Bowels

Although you may not talk about it or even think about it much, it’s important to your body and, yes, even your happiness. Bowel function is a source of distress for more than half of people with spinal cord injuries. Are you one of those people? Does it have to be that way? Probably not, prior to leaving hospital you will probably have been given a schedule and procedure to follow, don’t be afraid of discussing the problem with your doctor or spinal unit if it doesn’t seem to be working.

Many spinal cord injury (SCI) survivors were taught early on to combine different techniques for their bowel programs – especially the use of digital stimulation, medications, and/or suppositories. Surveys show that while people do tend to stick with the combination approach, they make changes as well. Why? Researchers don’t know for sure, but it’s likely that some, if not most people make changes because of various complications or problems they’ve had with their bowel programs. The most common problems they seem to report are constipation, incontinence, haemorrhoids, bleeding, and pain.

CONSTIPATION
People with spinal cord injury experience constipation. Why is something like constipation so common among people with spinal cord injury? Because the SCI itself changes how the intestines work. SCI makes your food take longer to travel through your colon. The longer it takes to go through your digestive tract, the more fluid gets absorbed there. This makes a drier stool, which can increase constipation. And, along with working more slowly, your digestive tract just may not empty right or get stopped up.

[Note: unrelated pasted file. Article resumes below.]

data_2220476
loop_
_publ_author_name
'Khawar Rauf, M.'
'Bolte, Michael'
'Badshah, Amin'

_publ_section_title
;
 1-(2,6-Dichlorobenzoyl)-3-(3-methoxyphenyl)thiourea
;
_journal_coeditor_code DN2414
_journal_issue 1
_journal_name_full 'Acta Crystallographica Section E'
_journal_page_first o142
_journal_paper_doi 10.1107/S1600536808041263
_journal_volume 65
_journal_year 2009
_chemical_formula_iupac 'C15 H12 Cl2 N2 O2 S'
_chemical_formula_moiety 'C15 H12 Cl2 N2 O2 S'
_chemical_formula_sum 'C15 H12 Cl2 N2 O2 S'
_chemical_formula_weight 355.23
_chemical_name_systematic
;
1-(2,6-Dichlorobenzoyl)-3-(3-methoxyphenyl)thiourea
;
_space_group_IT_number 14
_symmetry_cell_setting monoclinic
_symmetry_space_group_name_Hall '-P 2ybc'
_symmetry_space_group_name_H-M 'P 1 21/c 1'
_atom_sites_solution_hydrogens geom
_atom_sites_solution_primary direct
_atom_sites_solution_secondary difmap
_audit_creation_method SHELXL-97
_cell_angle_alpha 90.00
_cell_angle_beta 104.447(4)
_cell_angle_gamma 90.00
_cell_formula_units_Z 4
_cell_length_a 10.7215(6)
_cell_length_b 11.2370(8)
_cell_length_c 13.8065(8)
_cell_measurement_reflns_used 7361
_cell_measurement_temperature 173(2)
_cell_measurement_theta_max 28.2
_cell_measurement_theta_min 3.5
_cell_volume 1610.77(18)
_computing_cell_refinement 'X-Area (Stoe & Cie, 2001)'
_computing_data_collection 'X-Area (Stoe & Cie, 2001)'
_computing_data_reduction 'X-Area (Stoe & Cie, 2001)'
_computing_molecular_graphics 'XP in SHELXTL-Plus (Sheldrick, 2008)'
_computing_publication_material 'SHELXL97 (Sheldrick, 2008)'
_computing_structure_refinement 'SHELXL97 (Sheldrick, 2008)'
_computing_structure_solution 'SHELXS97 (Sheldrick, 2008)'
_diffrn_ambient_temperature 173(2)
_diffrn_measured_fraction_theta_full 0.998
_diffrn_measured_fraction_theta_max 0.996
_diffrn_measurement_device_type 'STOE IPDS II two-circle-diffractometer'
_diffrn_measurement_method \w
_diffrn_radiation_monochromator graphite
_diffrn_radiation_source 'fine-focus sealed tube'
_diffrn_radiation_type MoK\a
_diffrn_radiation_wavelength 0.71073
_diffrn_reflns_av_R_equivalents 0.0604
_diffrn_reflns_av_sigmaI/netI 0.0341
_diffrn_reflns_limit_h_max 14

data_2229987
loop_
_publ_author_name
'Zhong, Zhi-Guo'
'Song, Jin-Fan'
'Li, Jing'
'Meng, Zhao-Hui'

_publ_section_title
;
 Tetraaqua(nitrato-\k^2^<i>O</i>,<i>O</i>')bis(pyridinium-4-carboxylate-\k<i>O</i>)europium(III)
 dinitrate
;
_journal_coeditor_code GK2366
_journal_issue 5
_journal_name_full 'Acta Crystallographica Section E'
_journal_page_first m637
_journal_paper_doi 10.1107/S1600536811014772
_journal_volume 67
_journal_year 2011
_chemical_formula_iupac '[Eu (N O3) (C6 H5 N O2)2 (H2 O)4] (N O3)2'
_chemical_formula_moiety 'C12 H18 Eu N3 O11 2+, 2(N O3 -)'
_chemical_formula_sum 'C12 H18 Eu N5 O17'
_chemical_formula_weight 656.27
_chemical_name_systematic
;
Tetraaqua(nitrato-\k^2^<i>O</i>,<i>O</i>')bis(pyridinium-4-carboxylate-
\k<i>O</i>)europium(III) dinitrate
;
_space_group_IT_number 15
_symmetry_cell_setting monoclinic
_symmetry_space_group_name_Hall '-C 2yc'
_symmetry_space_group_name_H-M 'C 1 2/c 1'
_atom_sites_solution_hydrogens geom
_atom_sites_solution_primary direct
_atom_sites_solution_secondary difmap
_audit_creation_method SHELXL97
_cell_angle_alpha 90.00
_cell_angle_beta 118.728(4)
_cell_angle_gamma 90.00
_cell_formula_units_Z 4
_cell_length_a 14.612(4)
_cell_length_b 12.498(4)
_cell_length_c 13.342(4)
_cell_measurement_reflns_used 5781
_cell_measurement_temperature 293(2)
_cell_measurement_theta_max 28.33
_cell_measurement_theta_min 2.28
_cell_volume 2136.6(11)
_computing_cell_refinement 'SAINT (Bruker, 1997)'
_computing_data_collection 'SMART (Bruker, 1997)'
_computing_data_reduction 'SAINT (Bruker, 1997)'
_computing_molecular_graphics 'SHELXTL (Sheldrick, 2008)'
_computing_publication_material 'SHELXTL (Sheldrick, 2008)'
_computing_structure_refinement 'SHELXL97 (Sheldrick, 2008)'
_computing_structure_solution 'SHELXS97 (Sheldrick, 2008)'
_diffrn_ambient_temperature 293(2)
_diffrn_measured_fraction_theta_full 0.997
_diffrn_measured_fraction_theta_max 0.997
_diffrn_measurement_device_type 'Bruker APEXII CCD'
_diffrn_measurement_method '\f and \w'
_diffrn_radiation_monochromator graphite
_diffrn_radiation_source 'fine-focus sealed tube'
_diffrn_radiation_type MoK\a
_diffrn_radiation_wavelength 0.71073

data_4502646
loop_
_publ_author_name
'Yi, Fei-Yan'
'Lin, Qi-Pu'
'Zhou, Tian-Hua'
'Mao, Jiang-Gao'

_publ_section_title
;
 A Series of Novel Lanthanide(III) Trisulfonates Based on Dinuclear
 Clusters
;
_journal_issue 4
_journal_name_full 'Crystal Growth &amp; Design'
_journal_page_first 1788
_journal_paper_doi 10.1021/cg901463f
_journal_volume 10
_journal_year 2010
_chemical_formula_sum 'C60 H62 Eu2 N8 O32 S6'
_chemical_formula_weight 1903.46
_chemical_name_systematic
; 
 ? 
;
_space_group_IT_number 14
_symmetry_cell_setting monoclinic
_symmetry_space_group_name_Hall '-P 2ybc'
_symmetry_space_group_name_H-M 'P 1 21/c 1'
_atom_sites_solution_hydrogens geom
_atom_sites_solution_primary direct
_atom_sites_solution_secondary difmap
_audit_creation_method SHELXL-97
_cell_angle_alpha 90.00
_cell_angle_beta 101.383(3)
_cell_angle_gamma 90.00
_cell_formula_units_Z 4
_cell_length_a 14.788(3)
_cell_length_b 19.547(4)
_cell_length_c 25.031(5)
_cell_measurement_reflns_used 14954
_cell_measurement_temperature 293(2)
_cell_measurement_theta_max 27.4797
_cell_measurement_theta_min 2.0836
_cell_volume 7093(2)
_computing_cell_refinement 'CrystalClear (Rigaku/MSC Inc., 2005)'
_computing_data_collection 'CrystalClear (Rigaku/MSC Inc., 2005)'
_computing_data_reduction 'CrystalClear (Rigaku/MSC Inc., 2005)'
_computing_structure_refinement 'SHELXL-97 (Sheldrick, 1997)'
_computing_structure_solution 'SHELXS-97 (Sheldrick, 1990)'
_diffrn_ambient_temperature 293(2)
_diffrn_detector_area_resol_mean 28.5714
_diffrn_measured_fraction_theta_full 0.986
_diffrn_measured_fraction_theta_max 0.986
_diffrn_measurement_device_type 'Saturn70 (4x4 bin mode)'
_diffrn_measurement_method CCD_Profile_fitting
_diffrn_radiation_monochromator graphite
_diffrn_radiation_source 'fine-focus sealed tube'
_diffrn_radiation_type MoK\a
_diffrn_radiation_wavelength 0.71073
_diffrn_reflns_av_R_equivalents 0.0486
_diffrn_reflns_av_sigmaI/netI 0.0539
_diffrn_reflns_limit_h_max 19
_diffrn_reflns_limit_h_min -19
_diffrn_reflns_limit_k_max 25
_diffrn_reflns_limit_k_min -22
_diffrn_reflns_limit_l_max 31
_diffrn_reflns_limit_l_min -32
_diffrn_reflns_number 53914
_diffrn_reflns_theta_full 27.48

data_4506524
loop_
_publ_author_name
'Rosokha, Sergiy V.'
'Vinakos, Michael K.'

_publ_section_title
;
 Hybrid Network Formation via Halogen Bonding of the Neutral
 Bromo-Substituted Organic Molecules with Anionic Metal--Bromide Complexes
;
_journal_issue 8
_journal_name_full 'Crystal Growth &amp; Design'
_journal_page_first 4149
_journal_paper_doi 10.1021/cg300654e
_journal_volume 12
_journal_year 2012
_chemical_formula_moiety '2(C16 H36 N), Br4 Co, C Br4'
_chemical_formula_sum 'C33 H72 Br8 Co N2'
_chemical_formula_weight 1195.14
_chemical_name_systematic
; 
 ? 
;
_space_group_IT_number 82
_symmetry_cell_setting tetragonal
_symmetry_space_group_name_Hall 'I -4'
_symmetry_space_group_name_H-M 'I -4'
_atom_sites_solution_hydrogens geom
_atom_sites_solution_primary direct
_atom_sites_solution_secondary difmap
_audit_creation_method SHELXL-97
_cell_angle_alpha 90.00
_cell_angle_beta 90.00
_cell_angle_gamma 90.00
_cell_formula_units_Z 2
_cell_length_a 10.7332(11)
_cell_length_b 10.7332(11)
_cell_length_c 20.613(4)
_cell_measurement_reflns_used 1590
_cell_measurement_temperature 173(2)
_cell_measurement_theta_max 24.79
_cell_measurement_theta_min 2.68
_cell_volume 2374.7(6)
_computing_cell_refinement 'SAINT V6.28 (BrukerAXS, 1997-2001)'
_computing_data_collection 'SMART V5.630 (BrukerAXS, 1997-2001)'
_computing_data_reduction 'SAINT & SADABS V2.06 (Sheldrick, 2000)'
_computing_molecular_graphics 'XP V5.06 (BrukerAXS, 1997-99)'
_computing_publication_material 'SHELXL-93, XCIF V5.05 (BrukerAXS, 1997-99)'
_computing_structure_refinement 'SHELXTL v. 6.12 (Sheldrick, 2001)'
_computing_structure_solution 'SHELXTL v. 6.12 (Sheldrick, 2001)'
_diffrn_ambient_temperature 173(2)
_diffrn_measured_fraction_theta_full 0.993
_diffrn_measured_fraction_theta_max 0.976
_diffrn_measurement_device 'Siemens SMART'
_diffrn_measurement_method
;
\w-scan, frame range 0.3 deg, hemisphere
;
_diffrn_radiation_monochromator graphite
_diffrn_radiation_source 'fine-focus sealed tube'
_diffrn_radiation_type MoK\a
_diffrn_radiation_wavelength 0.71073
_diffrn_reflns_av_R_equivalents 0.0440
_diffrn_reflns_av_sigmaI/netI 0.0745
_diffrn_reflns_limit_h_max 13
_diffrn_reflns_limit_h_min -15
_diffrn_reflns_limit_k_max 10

INCONTINENCE
Incontinence is unplanned bowel movements or bowel accidents. Incontinence and constipation often go together. What do they have in common? Both mean that food is not moving smoothly through the digestive tract. About one-third of SCI survivors complain of problems with incontinence or leakage from their bowels.

Constipation and incontinence can occur at the same time when fluid leaks around stool that is stuck or moving too slowly. And, sometimes what you do to try to relieve constipation – diet changes, laxatives, etc – can lead to more accidents or leaking. So, the message is this: having a bowel accident doesn’t necessarily mean you’ve solved your constipation problem.

Incontinence doesn’t necessarily mean that you’re ill or unhealthy. However, having to deal with bowel accidents – or even just having to worry about the possibility of them – can affect how confidently you can move about in public.